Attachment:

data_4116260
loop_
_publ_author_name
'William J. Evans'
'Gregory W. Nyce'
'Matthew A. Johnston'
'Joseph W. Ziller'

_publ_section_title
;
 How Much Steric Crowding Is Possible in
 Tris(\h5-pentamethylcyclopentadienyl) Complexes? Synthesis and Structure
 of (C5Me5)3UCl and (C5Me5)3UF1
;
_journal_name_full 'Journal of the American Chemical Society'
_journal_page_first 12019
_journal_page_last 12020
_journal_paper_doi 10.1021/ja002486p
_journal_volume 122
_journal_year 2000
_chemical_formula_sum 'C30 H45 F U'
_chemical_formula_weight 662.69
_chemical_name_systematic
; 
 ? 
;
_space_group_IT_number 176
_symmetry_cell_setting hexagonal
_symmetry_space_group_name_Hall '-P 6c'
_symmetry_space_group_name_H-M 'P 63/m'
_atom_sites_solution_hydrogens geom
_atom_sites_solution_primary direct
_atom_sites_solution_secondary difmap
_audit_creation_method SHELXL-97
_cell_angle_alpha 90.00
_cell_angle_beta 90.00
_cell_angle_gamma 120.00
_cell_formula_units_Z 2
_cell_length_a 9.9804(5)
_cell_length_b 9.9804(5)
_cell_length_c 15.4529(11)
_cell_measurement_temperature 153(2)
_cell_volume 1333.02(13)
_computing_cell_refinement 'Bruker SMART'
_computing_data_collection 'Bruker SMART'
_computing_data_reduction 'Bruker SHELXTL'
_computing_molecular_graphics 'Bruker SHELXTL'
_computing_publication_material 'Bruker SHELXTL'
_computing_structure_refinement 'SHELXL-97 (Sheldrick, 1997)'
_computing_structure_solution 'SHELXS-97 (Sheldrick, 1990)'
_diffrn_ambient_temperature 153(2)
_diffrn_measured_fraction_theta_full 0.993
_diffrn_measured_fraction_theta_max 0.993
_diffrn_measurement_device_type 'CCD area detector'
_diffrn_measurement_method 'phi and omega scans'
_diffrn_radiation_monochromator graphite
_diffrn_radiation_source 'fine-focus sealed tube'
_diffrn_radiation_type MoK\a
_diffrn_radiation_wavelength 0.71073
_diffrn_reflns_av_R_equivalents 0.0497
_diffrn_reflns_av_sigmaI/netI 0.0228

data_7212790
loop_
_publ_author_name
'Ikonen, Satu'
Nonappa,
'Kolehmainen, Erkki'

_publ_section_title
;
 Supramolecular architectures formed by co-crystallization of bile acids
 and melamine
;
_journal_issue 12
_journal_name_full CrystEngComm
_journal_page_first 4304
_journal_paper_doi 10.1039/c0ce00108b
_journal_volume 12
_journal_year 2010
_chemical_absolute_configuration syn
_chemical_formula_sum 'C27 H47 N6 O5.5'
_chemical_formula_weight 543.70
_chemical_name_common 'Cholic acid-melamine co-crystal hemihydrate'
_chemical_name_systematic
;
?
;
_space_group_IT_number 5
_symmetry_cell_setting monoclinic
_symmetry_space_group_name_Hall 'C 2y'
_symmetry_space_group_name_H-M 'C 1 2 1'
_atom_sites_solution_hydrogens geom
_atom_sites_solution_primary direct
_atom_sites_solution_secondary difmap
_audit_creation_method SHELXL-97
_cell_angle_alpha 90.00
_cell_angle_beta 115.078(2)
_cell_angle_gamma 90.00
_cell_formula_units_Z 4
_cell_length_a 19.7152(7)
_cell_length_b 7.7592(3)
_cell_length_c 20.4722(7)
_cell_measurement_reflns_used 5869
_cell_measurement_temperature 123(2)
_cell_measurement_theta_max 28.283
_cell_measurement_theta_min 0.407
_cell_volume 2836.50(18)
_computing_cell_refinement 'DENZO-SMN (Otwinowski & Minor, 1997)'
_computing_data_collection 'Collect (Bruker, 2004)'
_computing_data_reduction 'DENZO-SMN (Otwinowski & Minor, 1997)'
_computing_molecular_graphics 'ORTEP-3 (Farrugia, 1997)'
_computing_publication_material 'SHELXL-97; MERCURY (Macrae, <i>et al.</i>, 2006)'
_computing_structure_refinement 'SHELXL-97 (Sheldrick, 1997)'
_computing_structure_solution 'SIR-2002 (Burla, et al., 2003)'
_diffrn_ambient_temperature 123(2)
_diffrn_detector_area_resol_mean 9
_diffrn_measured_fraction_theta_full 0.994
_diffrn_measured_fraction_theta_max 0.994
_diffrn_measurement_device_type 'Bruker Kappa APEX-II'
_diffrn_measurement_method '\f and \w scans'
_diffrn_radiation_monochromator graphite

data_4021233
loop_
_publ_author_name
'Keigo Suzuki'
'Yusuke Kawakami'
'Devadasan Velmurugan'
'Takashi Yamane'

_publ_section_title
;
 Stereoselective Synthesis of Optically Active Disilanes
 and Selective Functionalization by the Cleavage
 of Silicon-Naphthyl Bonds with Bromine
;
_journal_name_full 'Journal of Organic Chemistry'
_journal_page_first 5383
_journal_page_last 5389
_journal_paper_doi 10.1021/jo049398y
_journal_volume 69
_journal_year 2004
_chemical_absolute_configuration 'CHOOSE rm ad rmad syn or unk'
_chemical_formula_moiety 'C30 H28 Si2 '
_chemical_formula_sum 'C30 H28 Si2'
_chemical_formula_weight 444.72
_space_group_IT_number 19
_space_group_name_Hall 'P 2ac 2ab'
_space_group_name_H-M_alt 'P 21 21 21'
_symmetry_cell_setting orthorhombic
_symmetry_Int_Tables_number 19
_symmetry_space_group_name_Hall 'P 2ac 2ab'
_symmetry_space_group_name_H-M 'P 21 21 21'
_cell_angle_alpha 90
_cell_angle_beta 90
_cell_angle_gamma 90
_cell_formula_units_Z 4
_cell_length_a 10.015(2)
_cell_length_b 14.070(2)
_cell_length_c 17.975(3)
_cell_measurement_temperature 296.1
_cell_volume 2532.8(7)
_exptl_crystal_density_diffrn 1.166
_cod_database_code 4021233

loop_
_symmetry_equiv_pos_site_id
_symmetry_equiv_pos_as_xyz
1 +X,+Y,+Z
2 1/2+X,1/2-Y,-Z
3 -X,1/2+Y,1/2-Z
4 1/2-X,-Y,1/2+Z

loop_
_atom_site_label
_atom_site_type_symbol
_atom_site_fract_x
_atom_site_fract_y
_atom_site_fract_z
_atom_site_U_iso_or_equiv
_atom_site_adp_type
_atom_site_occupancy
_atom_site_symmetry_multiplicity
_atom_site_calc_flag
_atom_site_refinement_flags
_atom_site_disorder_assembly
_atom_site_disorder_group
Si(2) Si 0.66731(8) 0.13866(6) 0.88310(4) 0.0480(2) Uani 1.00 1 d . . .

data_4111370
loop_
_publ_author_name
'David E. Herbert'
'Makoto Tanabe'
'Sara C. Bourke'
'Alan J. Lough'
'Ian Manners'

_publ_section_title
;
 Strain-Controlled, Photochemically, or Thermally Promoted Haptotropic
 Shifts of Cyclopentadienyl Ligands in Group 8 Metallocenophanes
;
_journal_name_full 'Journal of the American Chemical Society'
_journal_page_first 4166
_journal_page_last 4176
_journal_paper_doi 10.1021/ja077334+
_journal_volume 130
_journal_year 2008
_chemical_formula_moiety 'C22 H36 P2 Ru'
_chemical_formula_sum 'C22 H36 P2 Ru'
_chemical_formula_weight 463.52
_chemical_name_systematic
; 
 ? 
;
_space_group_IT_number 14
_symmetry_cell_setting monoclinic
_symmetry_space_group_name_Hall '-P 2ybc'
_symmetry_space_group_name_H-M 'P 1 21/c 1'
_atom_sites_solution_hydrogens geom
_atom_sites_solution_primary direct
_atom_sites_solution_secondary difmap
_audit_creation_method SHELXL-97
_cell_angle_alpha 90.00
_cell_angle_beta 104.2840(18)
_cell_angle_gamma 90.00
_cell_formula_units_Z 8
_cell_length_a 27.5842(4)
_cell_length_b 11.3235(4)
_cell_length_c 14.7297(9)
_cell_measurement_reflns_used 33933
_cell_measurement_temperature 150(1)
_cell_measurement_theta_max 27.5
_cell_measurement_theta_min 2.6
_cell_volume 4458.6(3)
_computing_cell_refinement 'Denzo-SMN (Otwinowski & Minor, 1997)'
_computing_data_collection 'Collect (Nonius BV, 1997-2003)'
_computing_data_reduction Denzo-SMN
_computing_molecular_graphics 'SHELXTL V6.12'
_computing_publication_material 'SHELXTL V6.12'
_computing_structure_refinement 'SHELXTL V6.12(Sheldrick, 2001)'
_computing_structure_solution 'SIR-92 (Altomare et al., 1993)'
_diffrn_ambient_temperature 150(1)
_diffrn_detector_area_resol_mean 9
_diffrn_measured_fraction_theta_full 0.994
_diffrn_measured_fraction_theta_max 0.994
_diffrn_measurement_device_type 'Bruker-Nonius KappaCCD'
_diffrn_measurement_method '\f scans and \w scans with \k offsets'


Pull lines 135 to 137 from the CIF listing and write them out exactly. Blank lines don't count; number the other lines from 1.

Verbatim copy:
_journal_page_last 5389
_journal_paper_doi 10.1021/jo049398y
_journal_volume 69